Garlic lovers, don’t miss out on the Radicchio Caesar Salad. The raw garlic bite is pleasantly assertive without being overpowering. The savory dressing and fresh wisps of Grana Padano take this salad to the next level, even though it’s so simple.
For more information, visit pizza-luna.com.
While Rollies opened December 30, 2017, we couldn’t possibly have published a “best restaurants of 2017” on December 31. So here it is.
In a stretch of 12th Avenue immersed in tradition, Rollies opened as a modern, hip, fun joint. In the land of 1,000 tacos, they still manage to stand out with their fresh take and upbeat vibe. They also manage to keep prices affordable. The Sunday happy hour deals are a steal.
Side note: if you’re a bacon lover, order your burger, torta, or burro “cochi style.”
For more information, visit rolliestucson.com.
One of the most anticipated openings of the year, Raijin maintained a line out the door for months after opening. Neighbors even filed complaints about ramen customers blocking their home driveways with parked cars.
Raijin earned the buzz with a small, well-researched menu and traditional options. Broths have their own type of noodle designed to pair with a specific viscosity. And of course, broths are tasty — the veggie version is worth a trip, too. Donburi, Takoyaki, and Karaage make fun snacks if a bowl of ramen isn’t enough to fill you up.
The restaurant features a table and booths, but no ramen bar seating (please add it for us solo ramen slurpers to get an easy seat).
Keep up with Raijin Ramen on Facebook.
Opening a vegan burger joint sounds like an ambitious goal — and a difficult one at that. Frankly, many veggie patties don’t taste good. Furthermore, even well-known establishments don’t get fries right *cough* In-N-Out *cough*.
However, Beaut Burger gets it right. From the slow-fermented English muffin-style bun to the crispy fries with lemon zest and herbs, the restaurant elevates the classic American staples with simple artisanal elegance. But they’re not too fancy for $2 Miller High Life.
The burger patties don’t taste like meat, but they’re satisfying in a way that meat-lovers will still find themselves craving.
Bonus tip: if you’re drinking at neighbor Westbound, feel free to bring over food from Beaut Burger.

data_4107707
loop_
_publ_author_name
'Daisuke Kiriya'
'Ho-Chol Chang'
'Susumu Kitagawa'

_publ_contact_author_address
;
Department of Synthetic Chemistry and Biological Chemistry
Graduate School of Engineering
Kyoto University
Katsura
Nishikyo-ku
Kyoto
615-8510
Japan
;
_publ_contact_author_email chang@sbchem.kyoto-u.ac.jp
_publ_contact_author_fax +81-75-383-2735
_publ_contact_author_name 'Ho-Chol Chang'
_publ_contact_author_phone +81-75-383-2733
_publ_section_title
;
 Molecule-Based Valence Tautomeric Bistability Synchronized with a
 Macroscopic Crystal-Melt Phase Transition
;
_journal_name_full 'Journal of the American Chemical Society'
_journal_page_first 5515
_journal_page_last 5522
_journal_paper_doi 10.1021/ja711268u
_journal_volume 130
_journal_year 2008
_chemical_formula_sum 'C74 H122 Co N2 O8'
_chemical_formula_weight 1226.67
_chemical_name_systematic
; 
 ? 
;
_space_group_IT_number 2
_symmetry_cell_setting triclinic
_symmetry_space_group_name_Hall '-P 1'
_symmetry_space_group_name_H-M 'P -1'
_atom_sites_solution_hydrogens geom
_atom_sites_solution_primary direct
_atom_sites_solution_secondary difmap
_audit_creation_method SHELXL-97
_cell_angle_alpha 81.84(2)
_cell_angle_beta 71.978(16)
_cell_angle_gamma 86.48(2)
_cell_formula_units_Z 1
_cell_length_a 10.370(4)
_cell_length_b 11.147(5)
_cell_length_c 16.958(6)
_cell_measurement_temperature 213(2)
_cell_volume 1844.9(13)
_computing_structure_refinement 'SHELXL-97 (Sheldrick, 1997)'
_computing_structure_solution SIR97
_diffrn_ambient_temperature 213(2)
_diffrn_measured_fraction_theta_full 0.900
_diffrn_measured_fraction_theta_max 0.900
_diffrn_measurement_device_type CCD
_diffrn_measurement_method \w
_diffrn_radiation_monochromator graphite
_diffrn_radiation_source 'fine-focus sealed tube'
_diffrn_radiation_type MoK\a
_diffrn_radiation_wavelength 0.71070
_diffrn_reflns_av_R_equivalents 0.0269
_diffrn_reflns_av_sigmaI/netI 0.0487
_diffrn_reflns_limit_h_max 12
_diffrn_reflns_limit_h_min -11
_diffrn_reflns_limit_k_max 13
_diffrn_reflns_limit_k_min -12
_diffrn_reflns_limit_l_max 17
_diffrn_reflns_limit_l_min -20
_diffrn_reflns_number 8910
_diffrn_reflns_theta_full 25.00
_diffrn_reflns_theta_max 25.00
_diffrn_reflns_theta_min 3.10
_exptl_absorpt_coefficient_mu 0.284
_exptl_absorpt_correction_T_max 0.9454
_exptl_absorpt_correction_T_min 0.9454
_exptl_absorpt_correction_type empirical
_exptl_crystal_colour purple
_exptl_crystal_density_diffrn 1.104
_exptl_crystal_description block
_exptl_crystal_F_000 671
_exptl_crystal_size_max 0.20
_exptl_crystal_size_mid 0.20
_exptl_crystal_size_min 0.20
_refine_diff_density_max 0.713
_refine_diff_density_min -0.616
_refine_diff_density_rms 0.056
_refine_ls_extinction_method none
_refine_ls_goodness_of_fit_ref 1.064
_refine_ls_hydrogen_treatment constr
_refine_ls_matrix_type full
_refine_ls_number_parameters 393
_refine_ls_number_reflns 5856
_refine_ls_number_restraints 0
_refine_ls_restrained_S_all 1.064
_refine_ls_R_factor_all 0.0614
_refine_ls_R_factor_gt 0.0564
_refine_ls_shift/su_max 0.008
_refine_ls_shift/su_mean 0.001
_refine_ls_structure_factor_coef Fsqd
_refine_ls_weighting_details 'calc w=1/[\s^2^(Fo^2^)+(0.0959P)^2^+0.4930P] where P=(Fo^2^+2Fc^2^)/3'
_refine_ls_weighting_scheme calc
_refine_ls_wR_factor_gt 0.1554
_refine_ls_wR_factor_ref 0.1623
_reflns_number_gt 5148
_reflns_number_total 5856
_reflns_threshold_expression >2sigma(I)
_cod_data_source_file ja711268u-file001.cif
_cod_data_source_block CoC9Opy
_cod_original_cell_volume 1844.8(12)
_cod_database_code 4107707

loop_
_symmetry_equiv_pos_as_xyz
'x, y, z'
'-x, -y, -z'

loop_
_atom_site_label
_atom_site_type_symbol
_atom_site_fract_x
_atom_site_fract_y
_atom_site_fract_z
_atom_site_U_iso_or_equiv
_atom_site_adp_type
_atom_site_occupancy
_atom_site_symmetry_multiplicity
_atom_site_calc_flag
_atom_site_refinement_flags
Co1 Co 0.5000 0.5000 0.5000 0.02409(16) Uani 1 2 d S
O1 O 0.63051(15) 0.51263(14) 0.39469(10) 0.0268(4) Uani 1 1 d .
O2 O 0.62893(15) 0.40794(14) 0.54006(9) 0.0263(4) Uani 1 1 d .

For more information, visit beautburger.com.
Don’t get Queen Sheba mixed up with one of the Ethiopian restaurants.
While similar to its neighboring country, Eritrea has its own spice blends and more tomato due to its history with the Italian colony. For example, Spaghetti with Beef & Sauce features the addition of Eritrean spices for complex flavor beyond its deceivingly simple appearance.
Though, if you’re already a fan of Ethiopian cuisine, you’ll feel right at home with Eritrean dishes. The simmered stews and earthly flavors balance with the slightly acidic injera.
Bonus: the spongy injera bread and the entire food menu is gluten-free.
For more information, visit queenshebatucson.com.
In 2018, Ten55 made the big jump from industrial neighborhood brewery to downtown two-story sausage and beer hall.
The 3,880-square-foot space features large communal tables and a relaxing atmosphere. The menu features over a dozen locally-sourced sausages from Forbes Meat Company, Belgian-style fries, pimento cheese delights, and more.
For more information, visit 1055brewing.com.
While American Eat Co. is technically not a restaurant, it’s a food hall with exclusively local restaurant vendors. We hope this catches fire as a trend around Tucson.
Concepts vary across the board with options for poke, tacos, ribs, gyros, pizza, sliders, coffee, ice cream, and more. With so many choices and communal seating, American Eat Co. is an easy pick for a group gathering.
For more information, visit americaneatco.com.
What was your favorite restaurant in 2018? Let us know in the comments below.